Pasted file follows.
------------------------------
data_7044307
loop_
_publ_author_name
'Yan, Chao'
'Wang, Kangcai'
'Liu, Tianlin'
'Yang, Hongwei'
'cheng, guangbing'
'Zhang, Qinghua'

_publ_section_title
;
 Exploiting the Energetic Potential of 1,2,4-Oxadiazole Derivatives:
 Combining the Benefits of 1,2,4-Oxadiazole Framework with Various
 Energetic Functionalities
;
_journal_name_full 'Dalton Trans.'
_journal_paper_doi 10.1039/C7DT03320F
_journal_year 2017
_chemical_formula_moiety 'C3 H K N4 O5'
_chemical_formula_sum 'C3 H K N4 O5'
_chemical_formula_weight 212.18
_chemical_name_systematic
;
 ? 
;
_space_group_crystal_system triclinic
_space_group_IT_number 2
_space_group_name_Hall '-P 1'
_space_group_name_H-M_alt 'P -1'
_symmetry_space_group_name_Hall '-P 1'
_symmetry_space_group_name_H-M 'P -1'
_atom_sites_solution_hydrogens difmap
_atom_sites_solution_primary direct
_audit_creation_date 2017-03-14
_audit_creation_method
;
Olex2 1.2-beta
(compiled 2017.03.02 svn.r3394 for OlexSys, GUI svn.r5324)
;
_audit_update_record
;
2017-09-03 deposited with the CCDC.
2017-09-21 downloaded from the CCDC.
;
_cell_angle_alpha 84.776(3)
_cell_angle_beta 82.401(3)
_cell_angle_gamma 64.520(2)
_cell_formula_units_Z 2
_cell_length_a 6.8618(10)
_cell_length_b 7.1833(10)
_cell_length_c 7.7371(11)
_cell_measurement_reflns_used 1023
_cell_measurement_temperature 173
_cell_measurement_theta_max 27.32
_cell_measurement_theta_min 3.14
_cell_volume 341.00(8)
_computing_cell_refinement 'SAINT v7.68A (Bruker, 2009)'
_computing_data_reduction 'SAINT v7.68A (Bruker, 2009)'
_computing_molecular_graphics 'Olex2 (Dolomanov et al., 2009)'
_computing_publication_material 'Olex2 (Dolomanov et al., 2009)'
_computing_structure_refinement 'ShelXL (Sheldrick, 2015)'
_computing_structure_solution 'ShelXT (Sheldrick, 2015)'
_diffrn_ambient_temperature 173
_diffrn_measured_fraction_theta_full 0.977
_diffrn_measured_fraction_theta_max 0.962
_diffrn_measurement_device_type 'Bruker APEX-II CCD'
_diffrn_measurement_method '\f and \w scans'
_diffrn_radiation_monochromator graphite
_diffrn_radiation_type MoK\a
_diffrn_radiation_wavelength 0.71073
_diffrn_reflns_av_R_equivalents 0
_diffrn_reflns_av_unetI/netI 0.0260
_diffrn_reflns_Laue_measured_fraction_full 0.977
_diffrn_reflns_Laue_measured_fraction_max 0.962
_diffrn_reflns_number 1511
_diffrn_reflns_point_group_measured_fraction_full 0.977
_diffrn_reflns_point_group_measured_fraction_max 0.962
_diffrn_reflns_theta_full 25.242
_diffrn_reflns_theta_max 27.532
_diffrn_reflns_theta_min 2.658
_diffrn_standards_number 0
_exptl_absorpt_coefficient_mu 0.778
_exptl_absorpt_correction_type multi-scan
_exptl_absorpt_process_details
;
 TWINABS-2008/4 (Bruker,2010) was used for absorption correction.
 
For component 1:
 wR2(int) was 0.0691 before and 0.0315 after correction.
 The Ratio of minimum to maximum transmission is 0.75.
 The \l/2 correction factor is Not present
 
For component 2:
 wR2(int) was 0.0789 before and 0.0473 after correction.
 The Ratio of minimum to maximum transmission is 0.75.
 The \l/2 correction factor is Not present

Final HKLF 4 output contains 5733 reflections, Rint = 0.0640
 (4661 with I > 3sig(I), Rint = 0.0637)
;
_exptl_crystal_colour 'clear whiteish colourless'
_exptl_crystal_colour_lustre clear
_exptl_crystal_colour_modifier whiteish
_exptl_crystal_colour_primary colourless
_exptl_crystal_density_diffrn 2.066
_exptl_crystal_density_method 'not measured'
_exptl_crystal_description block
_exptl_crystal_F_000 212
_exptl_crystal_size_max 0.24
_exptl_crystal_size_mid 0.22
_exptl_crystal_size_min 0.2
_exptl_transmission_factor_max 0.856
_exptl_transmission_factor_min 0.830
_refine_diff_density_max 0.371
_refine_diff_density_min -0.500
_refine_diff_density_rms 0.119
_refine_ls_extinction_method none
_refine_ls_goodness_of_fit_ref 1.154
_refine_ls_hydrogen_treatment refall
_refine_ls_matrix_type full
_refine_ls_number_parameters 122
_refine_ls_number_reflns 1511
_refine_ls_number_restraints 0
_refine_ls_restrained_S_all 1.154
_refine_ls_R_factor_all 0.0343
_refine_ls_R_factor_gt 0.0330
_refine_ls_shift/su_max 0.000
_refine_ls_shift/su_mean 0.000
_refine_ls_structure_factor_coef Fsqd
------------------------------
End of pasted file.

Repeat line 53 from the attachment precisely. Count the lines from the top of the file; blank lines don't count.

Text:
_cell_measurement_temperature 173